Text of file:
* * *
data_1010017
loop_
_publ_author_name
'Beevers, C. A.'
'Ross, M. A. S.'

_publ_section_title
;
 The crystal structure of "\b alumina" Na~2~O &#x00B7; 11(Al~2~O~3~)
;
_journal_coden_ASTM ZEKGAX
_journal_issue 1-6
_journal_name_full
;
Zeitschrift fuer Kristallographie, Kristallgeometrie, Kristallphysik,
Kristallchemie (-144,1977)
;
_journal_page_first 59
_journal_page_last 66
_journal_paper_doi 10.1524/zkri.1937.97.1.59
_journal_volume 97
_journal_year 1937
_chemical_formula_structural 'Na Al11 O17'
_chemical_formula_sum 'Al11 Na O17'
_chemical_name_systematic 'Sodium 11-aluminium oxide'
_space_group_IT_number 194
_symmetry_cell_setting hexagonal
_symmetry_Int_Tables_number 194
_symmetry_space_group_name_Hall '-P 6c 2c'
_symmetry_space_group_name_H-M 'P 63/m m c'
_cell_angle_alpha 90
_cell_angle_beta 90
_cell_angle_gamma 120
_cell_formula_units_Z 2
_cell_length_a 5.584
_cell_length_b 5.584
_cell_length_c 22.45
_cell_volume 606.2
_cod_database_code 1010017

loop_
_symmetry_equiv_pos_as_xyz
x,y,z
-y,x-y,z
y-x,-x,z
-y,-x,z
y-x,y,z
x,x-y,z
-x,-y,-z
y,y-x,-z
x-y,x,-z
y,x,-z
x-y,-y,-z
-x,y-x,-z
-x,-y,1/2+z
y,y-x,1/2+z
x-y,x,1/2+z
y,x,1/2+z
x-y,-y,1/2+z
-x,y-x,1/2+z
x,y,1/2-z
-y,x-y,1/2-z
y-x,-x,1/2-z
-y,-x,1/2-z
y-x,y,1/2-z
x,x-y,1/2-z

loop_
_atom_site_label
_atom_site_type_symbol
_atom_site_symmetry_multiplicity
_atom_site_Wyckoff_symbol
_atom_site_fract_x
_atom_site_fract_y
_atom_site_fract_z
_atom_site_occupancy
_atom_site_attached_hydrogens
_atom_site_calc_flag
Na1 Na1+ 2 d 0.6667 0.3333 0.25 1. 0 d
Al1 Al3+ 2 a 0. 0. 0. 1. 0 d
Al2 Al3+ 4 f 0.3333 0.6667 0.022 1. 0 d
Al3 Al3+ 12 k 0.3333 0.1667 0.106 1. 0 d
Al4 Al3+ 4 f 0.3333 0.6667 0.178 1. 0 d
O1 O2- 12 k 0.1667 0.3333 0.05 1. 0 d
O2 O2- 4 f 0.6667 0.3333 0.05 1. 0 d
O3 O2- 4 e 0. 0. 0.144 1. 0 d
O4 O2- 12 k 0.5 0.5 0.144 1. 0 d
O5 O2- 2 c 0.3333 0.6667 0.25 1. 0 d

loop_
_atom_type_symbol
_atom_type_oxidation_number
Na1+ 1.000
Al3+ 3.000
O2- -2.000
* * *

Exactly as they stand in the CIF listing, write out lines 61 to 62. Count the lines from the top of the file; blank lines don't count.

y-x,-x,1/2-z
-y,-x,1/2-z